Through careful advocacy, a former factory worker with lifting restrictions preserves most of his jury verdict in an ADA discrimination case - $181,522.61 in back pay and $92,000 in compensatory damages - and is remanded to the district court for an award of front pay.
In a short-but-sweet opinion, the Seventh Circuit reverses summary judgment in a Title VII retaliation case, where the district court failed to perceive a genuine dispute of material fact: specifically, when company management first became aware of the plaintiff's alleged violation of work rules. By the plaintiff's account, management knowingly overlooked her alleged breach .... until she complained about sex harassment.
The Tenth Circuit produces a clear circuit split on an issue now poised for Supreme Court review: must a ADA plaintiff challenging an employer's failure to reasonably accommodate a disability prove an adverse employment action? The panel splits two-to-one on this issue, in favor of the employer.
Earlier this year, the U.S. Supreme Court ruled that to receive protection against retaliation under the Dodd-Frank Wall Street Reform and Consumer Protection Act ("Dodd-Frank"), a whistleblower employee must first report suspected securities law violations to the U.S. Securities and Exchange Commission ("Commission"). In that case - Digital Realty Trust, Inc. v. Somers - the Court also held that internal reporting within the employer's organization, which previously had been protected in some jurisdictions, is no longer sufficient on its own.
While Digital Realty significantly narrowed the anti-retaliation protections of Dodd-Frank, there was a silver lining in the opinion. The Court affirmed that "dual reporters," i.e., those whistleblowing employees who report both to the Commission and an employer, are protected from retaliation, regardless of whether the employer is aware of the individual's disclosure to the Commission.
Blowing the whistle on high-stakes financial fraud, misappropriation, or criminal mismanagement can come at great personal risk to a well-intentioned individual. Following the financial crisis of the late 2000s, numerous laws, including the Dodd-Frank Wall Street Reform & Consumer Protection Act of 2010 ("Dodd-Frank"), contain financial incentives for "whistleblowing" by employees who provide evidence of corporate wrongdoing. Other government agencies, including the Internal Revenue Service ("IRS"), also incentivize reporting of financial impropriety, including tax fraud. Recent legislative changes have bolstered the IRS' internal whistleblower program and decreased the tax consequences of collecting a whistleblower award pursuant to Dodd-Frank.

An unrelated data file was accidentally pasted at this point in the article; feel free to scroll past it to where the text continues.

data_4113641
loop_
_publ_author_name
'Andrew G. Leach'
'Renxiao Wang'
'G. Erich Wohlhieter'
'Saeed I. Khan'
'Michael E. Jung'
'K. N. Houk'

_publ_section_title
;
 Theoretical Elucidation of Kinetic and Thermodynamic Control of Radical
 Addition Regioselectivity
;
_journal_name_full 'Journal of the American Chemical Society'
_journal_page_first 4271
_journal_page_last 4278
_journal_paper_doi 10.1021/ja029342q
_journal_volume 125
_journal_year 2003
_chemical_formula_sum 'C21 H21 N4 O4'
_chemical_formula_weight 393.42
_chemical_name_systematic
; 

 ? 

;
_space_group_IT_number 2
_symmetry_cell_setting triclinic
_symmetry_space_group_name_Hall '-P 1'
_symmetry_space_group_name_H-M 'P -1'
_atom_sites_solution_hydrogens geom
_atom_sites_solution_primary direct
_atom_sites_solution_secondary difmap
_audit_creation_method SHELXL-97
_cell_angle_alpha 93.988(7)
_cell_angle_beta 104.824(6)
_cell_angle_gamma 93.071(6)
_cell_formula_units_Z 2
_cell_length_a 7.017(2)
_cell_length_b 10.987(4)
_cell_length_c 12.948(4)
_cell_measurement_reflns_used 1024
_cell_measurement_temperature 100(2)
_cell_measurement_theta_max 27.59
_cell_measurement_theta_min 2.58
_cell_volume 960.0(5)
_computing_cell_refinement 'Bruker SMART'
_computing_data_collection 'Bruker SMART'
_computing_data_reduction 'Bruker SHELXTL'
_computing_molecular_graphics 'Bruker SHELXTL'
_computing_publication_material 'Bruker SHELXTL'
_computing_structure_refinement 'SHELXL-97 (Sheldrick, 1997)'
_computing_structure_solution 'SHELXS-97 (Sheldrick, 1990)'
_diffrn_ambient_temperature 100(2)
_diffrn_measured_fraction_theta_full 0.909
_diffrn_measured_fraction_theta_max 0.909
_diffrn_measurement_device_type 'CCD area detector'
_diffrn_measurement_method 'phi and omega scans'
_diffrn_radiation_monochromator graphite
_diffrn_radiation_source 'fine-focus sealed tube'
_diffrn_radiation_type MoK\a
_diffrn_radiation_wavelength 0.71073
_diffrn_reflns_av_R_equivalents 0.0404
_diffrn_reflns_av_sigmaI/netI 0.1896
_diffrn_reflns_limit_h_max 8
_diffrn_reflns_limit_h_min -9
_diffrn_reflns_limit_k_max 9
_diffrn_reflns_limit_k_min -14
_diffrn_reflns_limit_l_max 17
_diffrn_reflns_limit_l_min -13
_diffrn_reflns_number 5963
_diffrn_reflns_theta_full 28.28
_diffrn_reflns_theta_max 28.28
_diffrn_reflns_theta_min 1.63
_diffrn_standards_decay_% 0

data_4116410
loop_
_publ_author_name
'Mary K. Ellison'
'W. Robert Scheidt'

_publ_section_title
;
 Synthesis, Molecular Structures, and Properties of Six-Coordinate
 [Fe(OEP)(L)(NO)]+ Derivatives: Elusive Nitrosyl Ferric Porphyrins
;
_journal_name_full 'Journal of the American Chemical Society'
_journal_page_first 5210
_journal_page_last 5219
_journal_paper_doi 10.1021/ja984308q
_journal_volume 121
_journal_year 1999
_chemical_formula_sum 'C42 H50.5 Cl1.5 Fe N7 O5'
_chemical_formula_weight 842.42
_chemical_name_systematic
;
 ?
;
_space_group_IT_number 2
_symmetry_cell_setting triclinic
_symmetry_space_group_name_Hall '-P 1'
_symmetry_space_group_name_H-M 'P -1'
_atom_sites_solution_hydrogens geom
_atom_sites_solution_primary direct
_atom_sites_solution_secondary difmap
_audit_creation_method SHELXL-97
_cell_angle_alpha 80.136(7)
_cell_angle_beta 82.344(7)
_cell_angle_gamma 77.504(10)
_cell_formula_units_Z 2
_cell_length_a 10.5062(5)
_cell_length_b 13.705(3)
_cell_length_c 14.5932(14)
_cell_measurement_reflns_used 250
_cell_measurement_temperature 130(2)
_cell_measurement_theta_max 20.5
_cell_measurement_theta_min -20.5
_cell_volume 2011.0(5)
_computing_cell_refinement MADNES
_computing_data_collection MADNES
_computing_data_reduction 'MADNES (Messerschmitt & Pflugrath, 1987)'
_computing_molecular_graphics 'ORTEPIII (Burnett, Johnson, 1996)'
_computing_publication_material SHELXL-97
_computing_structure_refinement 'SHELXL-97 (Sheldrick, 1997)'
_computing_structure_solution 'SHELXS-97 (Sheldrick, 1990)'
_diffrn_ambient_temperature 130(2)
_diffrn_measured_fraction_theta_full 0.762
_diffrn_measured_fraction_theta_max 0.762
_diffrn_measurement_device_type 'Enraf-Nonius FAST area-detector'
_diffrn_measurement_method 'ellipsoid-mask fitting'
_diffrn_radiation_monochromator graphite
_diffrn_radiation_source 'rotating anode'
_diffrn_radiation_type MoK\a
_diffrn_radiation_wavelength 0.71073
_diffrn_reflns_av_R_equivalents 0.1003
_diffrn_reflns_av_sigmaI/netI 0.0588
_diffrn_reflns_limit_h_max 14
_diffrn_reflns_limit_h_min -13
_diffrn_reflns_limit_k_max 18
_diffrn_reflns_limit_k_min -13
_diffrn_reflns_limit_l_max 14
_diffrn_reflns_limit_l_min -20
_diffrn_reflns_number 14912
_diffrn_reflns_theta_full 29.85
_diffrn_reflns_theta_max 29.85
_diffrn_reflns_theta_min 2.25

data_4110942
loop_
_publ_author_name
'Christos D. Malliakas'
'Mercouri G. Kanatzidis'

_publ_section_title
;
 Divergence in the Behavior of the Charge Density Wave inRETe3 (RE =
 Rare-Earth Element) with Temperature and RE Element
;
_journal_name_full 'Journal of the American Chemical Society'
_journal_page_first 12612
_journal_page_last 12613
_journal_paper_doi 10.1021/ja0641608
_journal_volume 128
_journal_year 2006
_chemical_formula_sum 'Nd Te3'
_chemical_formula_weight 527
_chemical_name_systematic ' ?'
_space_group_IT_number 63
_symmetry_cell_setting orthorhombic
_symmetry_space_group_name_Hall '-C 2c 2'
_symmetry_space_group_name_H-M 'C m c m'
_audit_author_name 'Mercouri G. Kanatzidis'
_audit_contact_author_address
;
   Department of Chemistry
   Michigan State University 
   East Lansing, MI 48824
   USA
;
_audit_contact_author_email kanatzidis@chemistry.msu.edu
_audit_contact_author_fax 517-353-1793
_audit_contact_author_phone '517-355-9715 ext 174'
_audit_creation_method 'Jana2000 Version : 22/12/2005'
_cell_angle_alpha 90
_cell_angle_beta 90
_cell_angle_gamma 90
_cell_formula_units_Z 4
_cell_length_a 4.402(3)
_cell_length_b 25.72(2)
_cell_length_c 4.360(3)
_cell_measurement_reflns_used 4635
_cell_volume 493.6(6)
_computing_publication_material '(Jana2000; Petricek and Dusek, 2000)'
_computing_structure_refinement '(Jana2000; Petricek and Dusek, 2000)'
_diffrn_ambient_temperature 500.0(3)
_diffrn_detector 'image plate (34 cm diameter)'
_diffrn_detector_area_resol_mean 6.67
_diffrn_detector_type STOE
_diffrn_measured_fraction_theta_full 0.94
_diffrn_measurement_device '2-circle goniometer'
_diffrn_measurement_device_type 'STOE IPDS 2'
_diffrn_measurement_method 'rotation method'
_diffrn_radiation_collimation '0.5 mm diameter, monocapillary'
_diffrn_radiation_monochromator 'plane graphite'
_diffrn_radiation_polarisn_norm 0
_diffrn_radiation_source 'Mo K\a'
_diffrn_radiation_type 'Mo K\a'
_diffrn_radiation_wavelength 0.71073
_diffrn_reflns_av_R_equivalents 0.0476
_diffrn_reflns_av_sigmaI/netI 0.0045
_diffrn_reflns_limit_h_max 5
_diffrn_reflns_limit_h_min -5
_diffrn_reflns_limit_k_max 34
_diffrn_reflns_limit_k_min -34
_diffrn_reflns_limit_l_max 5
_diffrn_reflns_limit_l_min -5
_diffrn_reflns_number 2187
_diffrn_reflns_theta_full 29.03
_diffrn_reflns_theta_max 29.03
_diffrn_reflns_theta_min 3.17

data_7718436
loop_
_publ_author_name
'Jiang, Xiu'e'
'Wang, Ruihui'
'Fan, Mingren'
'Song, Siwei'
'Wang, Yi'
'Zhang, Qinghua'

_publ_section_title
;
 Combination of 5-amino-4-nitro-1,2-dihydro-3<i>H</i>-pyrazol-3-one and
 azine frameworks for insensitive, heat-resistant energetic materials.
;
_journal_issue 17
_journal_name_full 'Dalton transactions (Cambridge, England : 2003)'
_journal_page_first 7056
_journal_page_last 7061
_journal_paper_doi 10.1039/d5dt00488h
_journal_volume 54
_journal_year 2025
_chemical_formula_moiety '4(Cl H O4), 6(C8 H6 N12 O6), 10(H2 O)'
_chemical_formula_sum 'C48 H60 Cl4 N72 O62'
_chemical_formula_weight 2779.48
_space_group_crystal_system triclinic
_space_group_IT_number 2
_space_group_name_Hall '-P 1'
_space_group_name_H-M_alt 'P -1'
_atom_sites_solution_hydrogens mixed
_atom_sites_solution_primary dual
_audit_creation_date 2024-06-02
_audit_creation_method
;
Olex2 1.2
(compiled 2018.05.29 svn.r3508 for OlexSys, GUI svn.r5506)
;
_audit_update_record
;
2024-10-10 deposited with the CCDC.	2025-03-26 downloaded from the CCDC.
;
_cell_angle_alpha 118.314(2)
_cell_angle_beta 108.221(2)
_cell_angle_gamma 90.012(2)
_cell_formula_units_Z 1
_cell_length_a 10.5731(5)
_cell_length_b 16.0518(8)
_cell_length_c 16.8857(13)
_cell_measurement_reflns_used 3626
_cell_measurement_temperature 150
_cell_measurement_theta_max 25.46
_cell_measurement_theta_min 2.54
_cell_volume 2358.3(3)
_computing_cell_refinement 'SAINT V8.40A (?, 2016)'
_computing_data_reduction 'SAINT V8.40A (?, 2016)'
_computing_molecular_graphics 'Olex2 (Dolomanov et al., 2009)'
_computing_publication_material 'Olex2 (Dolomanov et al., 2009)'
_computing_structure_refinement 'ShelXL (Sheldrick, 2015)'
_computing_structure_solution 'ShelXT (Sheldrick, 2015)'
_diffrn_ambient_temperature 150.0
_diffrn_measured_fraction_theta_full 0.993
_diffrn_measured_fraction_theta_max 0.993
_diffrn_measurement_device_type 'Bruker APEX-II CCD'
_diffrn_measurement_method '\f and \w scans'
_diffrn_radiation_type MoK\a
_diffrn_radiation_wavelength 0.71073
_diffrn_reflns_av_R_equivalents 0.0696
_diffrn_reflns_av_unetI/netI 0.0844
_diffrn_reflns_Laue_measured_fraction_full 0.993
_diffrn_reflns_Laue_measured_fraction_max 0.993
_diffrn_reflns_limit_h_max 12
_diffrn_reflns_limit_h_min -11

There have been various cases that have addressed whether human-resource professionals may benefit from the anti-retaliation provisions of federal employment law when they are fired for investigating or pursuing an EEO claim, as part of their duties. In this fascinating case, the Eleventh Circuit (dividing 2-1) holds that an HR manager who the company believed "encouraged or even solicited" an employee to sue her employer was protected by Title VII.
Title VII requires that employers exercise due care to prevent sexual harassment of their employees by customers. The EEOC prevailed at trial on just such a claim, winning a $250,000 verdict for a woman shelver who - a jury found - was stalked for over a year by a male customer, while Costco took inadequate measures to protect her. The Seventh Circuit upholds the verdict, and even remands the case back to the district court for award of more back-pay relief.
The Fifth Circuit becomes the first federal court of appeals to recognize a remedy for a plan's failure to notify a COBRA participant of the termination of a health-care plan under 29 U.S.C. § 1166(a)(4): award of a civil penalty under 29 U.S.C. §§ 1132(a)(1)(A) and 1132(c)(1).
May an employer charge a job applicant for the cost of a post-offer medical review, when the employer believes that the applicant has a medical impairment? The Ninth Circuit holds "no" under the ADA, affirming a judgment on behalf of an employee who was asked to pay for his own MRI.
As the economy continues to shift from a culture of full-time employment to an on-demand "gig" marketplace, the landscape of workers' rights is also changing. Working as an independent contractor rather than an employee allows a worker more flexibility and autonomy in their work schedule, among other things, but that may come at the cost of losing certain benefits. It's crucial to understand how the legal rights of workers who are considered "employees" are different from those who are considered independent contractors such as consultants, short-term contract workers, and freelancers.